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Got More Sea Turtle Questions?
Sea Turtles FAQ – The Answers to All Your Sea Turtle Questions
Sea turtles can hold their breath for several hours, depending on their level of activity.
If they are sleeping, they can remain underwater for several hours. In cold water during winter, when they are effectively hibernating, they can hold their breath for up to 7 hours. This involves very little movement.
Although turtles can hold their breath for 45 minutes to one hour during routine activity, they normally dive for 4-5 minutes and surfaces to breathe for a few seconds in between dives.
However, a stressed turtle, entangled in a ghost net for instance, quickly uses up oxygen stored within its body and may drown within minutes if it cannot reach the surface.
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- Hays GC, Hochscheid S, Broderick AC, Godley BJ & Metcalfe JD 2000. Diving behaviour of green turtles: dive depth, dive duration and activity levels. Marine Ecology Progress Series 208: 297-298.
- Hochscheid S, Bentivegna F & Hays GC 2005. First records of dive durations for a hibernating sea turtle. Biology Letters 1: 82-86.
- Lutz PL and Musik JA (eds.) 1996. The Biology of Sea Turtles Volume I. CRC Press.
The actual documentation of a sea turtle’s age in the wild is difficult or nearly impossible. Individual turtles can be tracked for a shorter time of six month to three years with the help of satellite transmitters. Longterm studies rely on capture-recapture principle, just like our turtle photo id project. Each photo of a turtle represents a recapture event documenting that the individual is still alive.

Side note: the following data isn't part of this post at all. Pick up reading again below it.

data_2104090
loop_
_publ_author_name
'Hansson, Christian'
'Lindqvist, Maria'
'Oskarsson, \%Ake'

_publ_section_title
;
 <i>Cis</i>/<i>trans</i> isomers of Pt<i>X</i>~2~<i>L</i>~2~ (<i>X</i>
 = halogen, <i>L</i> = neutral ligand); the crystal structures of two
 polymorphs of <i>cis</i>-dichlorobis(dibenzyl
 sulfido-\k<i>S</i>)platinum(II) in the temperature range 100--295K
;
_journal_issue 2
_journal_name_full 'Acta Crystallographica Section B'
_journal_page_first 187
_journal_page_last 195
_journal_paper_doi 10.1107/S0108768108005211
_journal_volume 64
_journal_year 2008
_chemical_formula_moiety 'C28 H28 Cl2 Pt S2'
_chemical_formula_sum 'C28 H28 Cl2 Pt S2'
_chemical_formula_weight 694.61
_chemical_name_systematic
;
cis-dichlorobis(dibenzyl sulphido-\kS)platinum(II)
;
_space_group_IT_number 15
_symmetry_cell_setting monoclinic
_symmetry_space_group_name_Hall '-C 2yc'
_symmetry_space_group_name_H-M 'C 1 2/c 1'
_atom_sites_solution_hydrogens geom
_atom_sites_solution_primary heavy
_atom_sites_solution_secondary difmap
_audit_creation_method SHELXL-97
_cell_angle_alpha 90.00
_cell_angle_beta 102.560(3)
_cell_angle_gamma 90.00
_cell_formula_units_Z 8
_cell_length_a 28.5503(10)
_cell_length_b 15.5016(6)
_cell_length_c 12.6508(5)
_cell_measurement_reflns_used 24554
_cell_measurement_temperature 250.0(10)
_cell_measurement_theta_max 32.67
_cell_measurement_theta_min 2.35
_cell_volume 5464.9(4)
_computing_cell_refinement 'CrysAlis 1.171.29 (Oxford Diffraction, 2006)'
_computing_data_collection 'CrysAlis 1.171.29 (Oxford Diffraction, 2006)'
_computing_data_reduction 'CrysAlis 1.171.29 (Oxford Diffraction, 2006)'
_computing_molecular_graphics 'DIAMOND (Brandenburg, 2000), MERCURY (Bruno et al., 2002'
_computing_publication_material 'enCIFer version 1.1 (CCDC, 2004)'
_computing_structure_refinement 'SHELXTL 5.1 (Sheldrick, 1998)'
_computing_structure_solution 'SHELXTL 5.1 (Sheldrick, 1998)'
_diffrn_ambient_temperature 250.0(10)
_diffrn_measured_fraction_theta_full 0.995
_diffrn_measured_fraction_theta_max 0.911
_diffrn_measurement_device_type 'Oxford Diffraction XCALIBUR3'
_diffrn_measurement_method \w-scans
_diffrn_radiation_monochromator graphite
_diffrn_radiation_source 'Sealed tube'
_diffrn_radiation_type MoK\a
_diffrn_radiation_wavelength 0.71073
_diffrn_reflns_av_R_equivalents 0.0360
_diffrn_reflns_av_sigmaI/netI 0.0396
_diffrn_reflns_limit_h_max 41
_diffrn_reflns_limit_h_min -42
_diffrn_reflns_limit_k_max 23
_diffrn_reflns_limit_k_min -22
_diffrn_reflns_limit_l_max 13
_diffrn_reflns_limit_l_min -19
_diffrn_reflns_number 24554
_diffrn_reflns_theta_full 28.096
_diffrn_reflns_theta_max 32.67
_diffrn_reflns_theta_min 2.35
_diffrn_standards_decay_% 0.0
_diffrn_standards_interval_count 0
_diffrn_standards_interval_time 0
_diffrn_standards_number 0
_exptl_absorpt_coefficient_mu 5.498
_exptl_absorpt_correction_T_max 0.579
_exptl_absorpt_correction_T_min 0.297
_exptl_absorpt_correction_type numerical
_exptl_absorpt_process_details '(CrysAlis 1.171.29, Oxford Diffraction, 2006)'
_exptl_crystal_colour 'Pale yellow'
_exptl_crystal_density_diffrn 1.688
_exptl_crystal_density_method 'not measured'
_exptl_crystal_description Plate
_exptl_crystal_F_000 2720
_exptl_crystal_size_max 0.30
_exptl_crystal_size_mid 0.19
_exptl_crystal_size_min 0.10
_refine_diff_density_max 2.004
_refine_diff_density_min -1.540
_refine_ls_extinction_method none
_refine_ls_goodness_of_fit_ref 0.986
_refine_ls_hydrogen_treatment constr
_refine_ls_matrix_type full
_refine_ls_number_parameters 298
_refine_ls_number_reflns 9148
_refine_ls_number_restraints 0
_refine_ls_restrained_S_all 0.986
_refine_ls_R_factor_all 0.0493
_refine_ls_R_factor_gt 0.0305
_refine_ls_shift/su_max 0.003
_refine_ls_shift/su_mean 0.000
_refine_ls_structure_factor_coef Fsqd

A study of nesting green turtles in Hawaii observed female turtles returning to nest for up to 38 years after they were first identified. Assuming the average age at first nesting activity of 24 years, this would show that green turtles can live to up to at least 62 years.
Similar estimates have been made for loggerhead turtles.
- Dodd C 1988. Synopsis of the biological data on the loggerhead sea turtle. Ecology 88.
- Humburg IH and Balazs GH 2014. Forty Years of Research: Recovery Records of Green Turtles Observed or Originally Tagged at French Frigate Shoals in Northwestern Hawaiian Islands, 1973-2013. NOAA Technical Memorandum NMFS-PIFSC-40.
When sea turtles are juveniles, it is very difficult to tell their sex by eye as they do not differ externally. However, after reaching sexual maturity male sea turtles develop a long tail, which houses the reproductive organ. The tail may extend past the hind flippers.
Female turtles have a short tail, which generally doesn’t extend more than 10 cm (4 inches) past the edge of the carapace. Male sea turtles (except leatherbacks) have elongated, curved claws on their front flippers to help them grasp the female when mating.
The sex of a sea turtle embryo is determined by the temperature of the sand: warm temperatures result in more females while cooler temperatures result in more males.
The olive and kemp’s ridley sea turtles are the smallest species, growing only to about 70 cm (just over 2 feet) in shell length and weighing up to 45 kg (100 lbs). Leatherbacks are the largest sea turtles. On average leatherbacks measure 1.5 – 2m (4-6 ft) long and weigh 300 – 500 kg (660 to 1,100 lbs). The largest leatherback ever recorded was 2,56 m (8.4 ft) long and weighed 916 kg (2,019 lbs) !
55.6-66.0 cm carapace length, weight range of 25-54 kg for nesting females.